• Item
    Beyond the curriculum: Extended discourse practice through self-access pragmatics simulations
    (University of Hawaii National Foreign Language Resource Center, 2020-06-01) Sydorenko, Tetyana ; Jones, Zachary ; Daurio, Phoebe ; Thorne, Steven
    Usage-based linguistics posits that communicative functions, including pragmatics, are at the core of language (Tomasello, 1992). It is surprising, then, that pragmatics is rarely systematically included in second language curricula (e.g., Bardovi-Harlig, 2017), especially since pragmatics instruction has been shown to significantly contribute to pragmatic development (e.g., Taguchi & Roever, 2017). Addressing this issue, the present study investigates learning outcomes and processes in self-access technology-enhanced instructional simulations for pragmatics that do not require classroom or teacher time. Importantly, these simulations include 1.) oral practice of extended discourse and 2.) feedback—two underexplored aspects of pragmatics instruction (e.g., Holden & Sykes, 2013; Sydorenko, Daurio, & Thorne, 2018). Two versions of the self-access simulations were examined: implicit-only instruction (15 participants) and implicit combined with explicit instruction (11 participants). The quantitative analysis of learners’ production data and self-reported noticing revealed that both groups were similarly able to extract relevant (but varying) pragmatics features from instruction. The qualitative analysis, however, revealed that individual learner differences may be a critical factor in the effectiveness of implicit versus explicit instruction. The present study also illustrates how time spans and competition between cognitive resources affect pragmatics learning. In sum, this research informs further development of self-access pragmatics materials.
  • Item
    Review of Enhancements and limitations to ICT-based informal language learning: Emerging research and opportunities
    (University of Hawaii National Foreign Language Resource Center, 2020-06-01) Xu, Hebing ; Hu, Wenfei
  • Item
    Review of Flipping academic English language learning: Experiences from an American university
    (University of Hawaii National Foreign Language Resource Center, 2020-06-01) Dincer, Ali
  • Item
    Review of Gameful second and foreign language teaching and learning: Theory, research, and practice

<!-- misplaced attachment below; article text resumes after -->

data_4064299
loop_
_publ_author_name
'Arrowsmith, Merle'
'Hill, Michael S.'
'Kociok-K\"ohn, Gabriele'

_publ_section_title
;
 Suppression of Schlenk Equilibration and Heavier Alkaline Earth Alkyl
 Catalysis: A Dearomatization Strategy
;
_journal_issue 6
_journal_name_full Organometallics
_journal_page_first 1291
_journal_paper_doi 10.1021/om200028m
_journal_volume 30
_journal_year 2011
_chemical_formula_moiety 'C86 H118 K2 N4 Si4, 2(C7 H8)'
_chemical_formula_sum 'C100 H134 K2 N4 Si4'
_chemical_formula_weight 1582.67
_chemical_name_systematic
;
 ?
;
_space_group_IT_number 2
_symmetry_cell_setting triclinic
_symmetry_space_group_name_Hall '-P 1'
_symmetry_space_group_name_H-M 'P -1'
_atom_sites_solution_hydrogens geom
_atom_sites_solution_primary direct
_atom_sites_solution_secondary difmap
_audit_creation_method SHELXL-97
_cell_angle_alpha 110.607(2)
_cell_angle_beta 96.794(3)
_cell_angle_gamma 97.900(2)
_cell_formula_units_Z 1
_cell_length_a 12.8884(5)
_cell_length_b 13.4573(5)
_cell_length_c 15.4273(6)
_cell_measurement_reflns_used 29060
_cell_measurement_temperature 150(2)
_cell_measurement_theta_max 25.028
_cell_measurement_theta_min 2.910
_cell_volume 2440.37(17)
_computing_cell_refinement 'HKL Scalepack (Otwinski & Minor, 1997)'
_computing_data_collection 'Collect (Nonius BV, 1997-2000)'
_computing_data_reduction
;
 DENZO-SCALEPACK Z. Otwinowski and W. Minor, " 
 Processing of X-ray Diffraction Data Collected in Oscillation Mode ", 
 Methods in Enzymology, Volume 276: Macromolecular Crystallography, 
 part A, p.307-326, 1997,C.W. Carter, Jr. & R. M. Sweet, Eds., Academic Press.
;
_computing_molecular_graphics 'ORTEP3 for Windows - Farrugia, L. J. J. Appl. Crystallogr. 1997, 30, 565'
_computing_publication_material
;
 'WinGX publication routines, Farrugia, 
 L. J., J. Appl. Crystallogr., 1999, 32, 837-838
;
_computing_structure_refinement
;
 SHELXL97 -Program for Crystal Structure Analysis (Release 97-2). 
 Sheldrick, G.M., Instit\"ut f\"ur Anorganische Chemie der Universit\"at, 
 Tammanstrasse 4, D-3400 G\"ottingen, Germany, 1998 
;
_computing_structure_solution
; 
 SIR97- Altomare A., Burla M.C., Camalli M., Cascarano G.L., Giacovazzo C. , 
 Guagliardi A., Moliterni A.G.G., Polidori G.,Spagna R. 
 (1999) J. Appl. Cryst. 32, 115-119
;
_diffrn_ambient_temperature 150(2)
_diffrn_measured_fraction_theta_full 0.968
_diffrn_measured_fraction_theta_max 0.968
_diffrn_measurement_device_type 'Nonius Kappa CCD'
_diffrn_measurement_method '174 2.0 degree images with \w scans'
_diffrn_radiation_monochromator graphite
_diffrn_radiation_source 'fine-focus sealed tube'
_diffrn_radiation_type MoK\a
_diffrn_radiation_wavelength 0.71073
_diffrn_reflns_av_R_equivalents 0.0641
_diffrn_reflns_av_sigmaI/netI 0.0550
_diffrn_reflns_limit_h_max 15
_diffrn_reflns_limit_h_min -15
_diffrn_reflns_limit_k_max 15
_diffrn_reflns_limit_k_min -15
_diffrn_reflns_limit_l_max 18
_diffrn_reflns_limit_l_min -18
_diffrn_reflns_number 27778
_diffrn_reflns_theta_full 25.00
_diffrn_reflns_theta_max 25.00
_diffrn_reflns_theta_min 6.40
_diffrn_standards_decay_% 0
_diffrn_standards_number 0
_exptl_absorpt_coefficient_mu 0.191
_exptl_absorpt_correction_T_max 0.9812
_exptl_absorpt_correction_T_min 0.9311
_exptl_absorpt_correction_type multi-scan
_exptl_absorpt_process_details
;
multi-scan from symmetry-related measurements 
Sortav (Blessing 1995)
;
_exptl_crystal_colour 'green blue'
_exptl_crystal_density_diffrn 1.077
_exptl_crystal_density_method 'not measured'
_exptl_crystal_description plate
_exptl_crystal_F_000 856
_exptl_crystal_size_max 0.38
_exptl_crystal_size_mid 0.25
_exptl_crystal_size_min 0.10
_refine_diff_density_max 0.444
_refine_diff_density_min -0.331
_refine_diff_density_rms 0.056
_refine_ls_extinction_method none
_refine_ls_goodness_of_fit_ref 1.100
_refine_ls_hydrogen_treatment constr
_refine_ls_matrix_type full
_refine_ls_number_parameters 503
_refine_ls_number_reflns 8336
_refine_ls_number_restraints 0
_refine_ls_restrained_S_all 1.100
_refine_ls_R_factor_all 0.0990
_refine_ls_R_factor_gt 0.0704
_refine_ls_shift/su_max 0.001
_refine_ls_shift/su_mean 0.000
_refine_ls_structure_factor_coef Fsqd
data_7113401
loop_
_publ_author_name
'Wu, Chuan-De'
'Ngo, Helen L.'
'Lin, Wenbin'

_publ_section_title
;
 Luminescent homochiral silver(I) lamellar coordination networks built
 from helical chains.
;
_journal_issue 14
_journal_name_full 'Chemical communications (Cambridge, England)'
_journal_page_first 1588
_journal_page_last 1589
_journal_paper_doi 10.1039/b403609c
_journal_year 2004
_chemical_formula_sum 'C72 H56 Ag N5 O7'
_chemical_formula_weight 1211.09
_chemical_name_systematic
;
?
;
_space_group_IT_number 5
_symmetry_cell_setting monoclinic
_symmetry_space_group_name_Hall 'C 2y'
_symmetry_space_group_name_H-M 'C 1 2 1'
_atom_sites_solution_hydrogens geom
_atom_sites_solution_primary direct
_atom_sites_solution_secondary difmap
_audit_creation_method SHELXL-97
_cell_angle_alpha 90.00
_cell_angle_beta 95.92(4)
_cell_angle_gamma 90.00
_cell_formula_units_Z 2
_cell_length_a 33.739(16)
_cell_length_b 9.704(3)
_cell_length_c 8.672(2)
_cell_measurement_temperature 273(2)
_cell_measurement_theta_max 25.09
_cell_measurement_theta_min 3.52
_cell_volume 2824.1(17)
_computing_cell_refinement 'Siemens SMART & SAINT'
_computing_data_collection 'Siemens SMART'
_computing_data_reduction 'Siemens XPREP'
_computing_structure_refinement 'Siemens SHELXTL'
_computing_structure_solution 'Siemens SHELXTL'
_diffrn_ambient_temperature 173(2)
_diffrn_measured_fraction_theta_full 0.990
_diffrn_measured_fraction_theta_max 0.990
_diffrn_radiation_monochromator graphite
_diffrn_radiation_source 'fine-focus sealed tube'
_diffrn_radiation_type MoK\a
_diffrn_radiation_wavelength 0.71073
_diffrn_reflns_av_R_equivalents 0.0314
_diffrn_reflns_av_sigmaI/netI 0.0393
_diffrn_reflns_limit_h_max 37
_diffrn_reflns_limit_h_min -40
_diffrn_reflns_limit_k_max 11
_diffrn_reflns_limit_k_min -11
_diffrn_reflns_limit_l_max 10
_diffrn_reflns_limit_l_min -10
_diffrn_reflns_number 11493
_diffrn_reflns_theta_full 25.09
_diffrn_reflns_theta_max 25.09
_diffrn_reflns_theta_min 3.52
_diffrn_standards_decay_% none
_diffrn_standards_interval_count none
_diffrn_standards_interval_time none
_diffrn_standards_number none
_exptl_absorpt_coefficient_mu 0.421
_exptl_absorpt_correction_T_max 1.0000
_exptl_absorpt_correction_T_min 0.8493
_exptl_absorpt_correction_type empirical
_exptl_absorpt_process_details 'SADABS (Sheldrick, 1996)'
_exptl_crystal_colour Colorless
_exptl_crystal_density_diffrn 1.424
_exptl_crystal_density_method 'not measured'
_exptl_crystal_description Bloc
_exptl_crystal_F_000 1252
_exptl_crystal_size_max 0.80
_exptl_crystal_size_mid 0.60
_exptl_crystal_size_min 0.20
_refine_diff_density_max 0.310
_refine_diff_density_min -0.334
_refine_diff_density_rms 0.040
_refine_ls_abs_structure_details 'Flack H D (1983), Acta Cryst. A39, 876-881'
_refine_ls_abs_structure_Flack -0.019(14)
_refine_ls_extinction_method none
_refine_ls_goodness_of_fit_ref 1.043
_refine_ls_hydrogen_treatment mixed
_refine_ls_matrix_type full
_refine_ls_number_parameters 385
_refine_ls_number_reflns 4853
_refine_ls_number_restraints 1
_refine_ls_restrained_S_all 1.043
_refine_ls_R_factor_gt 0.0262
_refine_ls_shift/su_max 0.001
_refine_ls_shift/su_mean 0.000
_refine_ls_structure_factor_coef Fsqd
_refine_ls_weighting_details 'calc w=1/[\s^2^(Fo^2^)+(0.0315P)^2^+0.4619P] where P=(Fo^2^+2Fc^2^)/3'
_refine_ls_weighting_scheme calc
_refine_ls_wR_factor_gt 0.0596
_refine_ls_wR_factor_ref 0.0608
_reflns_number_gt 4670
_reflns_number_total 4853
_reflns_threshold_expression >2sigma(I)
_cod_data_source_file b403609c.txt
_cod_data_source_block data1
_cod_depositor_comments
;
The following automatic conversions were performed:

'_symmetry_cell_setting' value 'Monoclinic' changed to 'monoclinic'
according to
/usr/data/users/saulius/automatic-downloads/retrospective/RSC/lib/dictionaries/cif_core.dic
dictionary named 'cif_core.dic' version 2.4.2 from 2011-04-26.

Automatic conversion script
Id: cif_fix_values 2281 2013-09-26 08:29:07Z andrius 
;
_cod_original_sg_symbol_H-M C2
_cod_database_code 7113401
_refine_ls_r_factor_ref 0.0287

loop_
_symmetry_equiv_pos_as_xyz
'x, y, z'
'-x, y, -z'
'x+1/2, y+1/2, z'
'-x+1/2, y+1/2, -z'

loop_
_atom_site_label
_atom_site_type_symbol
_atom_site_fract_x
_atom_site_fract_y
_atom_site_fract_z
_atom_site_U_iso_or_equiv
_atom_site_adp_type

(University of Hawaii National Foreign Language Resource Center, 2020-06-01) York, James
  • Item
    Call for Papers for a special issue on Automated Writing Evaluation
    (University of Hawaii National Foreign Language Resource Center, 2020-06-01) LLT Staff
  • Item
    Exploring the blended learning design for argumentative writing
    (University of Hawaii National Foreign Language Resource Center, 2020-06-01) Jin, Tan ; Su, Yanfang ; Lei, Jun ; Greg Kessler
    The importance of argumentative writing has long been recognized. However, many foreign language learners struggle to make effective argumentation and use appropriate language in argumentative writing. In this study, we proposed a blended learning design to address students’ problems with argumentation and language use in argumentative writing simultaneously. The design consisted of offline collaborative argumentation tasks and online collaborative writing tasks. Drawing on a focal group of seven students, we examined the online and offline experiences of the focal group by analyzing classroom discussions, different versions of online writing products, and interviews with the students. Our findings indicate that the offline collaborative argumentation tasks enabled students to have thorough discussions and make in-depth arguments, and that the online collaborative writing tasks helped students deal with their language problems in writing and internalize the language for argumentative writing. Overall, students expressed positive attitudes toward the blended design. The findings provide implications for future research designing blended courses on argumentative writing and beyond.